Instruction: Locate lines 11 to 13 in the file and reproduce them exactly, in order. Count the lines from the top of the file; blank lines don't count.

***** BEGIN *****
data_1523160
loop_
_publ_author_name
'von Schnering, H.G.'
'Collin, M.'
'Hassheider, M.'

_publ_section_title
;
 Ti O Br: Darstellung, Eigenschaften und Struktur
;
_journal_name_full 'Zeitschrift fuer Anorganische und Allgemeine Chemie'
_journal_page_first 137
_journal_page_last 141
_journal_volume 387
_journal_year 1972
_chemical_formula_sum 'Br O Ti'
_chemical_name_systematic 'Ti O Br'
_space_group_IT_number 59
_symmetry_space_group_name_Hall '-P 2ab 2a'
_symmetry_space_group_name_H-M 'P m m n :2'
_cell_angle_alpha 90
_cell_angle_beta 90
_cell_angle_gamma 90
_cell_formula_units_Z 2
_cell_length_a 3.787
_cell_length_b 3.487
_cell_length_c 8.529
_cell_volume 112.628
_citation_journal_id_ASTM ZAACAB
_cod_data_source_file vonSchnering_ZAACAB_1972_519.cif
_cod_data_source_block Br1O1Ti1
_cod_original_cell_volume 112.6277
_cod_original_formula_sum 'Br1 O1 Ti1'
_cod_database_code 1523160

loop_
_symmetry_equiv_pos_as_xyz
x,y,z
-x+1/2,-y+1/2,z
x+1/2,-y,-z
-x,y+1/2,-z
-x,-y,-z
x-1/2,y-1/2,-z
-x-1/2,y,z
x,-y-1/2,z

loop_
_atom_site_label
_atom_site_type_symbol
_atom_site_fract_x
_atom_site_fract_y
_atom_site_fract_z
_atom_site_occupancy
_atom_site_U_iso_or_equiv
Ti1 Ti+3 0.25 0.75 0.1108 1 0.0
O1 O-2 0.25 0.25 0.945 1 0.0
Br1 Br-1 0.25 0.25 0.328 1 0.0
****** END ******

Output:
_journal_name_full 'Zeitschrift fuer Anorganische und Allgemeine Chemie'
_journal_page_first 137
_journal_page_last 141